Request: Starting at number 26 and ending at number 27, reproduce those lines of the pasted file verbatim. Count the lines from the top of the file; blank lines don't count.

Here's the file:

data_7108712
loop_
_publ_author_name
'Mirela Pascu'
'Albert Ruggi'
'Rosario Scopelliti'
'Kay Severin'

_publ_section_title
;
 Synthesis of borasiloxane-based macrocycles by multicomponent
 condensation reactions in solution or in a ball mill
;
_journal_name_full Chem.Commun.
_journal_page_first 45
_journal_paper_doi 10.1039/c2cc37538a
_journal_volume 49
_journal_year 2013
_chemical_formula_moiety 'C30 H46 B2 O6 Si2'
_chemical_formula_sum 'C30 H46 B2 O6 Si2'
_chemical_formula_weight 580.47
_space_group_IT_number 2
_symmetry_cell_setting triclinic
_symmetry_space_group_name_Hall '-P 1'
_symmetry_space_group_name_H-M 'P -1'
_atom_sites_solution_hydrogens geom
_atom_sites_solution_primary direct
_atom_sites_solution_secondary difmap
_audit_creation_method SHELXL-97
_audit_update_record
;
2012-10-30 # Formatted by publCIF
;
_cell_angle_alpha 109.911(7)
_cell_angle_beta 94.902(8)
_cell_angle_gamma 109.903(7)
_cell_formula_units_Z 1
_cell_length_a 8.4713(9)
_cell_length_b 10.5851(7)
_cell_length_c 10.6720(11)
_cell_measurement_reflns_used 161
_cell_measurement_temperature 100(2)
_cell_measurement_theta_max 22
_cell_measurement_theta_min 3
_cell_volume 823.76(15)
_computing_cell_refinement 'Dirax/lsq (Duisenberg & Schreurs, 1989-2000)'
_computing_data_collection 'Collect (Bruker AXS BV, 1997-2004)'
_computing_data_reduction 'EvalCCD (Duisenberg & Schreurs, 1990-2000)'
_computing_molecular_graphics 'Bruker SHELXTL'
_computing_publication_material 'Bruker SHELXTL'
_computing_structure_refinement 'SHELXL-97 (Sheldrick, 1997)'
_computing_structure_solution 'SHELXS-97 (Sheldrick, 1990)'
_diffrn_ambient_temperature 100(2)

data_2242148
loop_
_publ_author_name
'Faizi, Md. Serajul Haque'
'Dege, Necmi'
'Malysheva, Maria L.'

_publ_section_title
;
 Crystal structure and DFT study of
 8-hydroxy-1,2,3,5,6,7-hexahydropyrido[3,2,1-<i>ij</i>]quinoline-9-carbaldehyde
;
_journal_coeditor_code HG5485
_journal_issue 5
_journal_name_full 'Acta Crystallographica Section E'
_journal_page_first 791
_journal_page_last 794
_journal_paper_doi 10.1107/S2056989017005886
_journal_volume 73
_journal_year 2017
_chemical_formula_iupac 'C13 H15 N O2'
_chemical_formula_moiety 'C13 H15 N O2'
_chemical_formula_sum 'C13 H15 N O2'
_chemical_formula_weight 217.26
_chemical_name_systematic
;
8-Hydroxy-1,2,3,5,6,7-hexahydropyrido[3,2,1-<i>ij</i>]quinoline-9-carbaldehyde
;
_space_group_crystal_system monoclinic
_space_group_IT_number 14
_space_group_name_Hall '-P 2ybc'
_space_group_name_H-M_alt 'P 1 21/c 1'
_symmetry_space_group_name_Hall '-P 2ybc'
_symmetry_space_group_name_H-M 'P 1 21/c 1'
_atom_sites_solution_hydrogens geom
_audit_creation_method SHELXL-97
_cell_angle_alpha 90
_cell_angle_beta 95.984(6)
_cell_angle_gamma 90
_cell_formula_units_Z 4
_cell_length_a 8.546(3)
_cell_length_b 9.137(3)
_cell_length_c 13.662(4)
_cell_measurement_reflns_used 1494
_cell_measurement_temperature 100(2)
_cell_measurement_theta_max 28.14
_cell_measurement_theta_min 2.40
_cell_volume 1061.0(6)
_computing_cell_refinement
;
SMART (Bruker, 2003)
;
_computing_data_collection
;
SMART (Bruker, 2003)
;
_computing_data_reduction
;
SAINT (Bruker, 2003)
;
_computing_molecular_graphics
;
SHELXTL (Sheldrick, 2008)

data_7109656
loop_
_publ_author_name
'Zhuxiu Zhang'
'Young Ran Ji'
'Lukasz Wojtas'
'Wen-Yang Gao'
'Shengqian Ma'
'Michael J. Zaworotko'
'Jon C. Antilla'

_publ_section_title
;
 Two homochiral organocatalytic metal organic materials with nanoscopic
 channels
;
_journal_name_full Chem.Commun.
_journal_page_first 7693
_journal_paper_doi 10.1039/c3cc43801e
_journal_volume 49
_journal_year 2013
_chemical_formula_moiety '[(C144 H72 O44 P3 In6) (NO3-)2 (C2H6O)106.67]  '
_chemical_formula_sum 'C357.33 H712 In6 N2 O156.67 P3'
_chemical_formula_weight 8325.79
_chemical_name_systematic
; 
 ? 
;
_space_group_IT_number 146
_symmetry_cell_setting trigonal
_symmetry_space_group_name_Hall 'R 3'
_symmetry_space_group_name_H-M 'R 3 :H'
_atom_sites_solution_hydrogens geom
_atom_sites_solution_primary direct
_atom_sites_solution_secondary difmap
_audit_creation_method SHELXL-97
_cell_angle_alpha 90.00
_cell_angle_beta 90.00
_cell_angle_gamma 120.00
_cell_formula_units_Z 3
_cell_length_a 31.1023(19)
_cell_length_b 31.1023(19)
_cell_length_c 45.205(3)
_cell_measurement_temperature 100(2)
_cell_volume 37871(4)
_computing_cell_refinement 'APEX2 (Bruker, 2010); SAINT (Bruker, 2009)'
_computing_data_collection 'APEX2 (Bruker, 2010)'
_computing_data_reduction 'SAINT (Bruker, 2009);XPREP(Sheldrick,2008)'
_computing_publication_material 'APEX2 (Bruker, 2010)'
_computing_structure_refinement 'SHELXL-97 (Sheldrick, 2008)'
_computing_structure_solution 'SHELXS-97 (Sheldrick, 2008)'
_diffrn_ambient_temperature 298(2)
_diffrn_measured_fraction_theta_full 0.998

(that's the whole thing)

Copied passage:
_atom_sites_solution_primary direct
_atom_sites_solution_secondary difmap